While a long time had passed before he actually searched for his father, Chatri was probably not mentally ready to confront his father at an earlier stage. Sometimes, we are only capable of taking actions based on the knowledge that we possess at that particular point in our lives. However, he should still be proud as he had done everything in his power to protect and save his mother. 

As a young adult, money was Chatri’s driving force because he wanted to make his mother happy. The memory of his family’s poverty was something he could not simply erase. True to his vision, in his 30s, he became a successful million-dollar hedge fund manager at Wall Street.

He soon came to the dreadful conclusion that perhaps after all this time, he had been climbing the wrong mountain.

He then described a moment when he went to have sushi for lunch during his office break. There he was; with more money than he could ever spend and living a life he never dreamt was even possible. Yet despite his riches, he felt a deep sense of emptiness inside. On paper, he was a ‘success’ but in his heart, he felt a deep sense of emptiness which almost felt like depression and kept him awake most nights. He soon came to the dreadful conclusion that perhaps after all this time, he had been climbing the wrong mountain.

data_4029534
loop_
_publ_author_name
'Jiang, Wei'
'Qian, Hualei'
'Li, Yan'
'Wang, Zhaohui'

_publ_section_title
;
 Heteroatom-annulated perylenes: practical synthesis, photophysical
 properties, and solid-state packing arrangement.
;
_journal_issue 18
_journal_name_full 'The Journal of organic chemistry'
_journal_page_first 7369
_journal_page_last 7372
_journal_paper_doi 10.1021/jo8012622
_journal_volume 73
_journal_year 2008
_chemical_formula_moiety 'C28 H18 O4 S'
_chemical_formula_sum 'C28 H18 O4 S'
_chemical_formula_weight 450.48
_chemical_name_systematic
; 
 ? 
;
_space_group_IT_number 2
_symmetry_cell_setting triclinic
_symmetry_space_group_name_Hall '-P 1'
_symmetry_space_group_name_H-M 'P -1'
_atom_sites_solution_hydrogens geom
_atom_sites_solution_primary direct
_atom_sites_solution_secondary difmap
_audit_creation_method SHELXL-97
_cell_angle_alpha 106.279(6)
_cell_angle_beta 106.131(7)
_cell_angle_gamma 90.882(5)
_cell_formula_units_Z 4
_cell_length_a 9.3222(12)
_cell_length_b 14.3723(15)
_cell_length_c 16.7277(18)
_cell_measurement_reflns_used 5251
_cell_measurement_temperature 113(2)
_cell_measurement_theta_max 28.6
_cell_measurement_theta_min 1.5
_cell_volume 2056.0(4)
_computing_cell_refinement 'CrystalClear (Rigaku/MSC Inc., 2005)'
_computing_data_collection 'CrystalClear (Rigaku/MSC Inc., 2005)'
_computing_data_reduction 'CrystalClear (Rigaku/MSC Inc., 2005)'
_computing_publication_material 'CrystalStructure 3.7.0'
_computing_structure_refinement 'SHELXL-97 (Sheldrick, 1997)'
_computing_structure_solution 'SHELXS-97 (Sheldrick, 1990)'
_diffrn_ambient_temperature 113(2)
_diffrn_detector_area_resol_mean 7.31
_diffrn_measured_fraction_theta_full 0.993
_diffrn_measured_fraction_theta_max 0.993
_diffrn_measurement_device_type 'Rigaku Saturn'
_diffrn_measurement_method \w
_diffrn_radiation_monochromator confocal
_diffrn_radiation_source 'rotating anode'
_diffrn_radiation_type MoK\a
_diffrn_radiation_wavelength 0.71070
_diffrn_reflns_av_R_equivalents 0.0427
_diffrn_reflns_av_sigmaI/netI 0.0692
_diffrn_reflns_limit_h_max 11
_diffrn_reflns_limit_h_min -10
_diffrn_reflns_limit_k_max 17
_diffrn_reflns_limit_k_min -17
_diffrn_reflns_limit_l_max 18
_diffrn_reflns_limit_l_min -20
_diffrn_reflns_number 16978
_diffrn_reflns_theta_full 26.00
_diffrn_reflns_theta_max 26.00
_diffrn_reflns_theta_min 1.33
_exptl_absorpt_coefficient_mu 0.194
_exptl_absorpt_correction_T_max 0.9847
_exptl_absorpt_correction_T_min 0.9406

He then questioned himself: “What is the point? How many houses and cars do I need?” He honestly didn’t care about material wealth or showing off his status to others.

His mother’s words then came back haunting him, “You are going to grow up and help the world.” He spent a lot of time alone reflecting and it eventually dawned on him that martial arts had always been his true love. It was the training and discipline of martial arts that shaped him, and it would be martial arts that would now save him. 

He then decided to leave Wall Street despite objections from everybody around him and founded Evolve MMA which is now a chain of martial arts academies. For the first 3 years, he faced rejection after rejection and everybody thought it was a dumb idea. 

He recalls a conversation with his mom where he mentioned that he wanted to quit. His mom replied, “Why don’t you just quit?”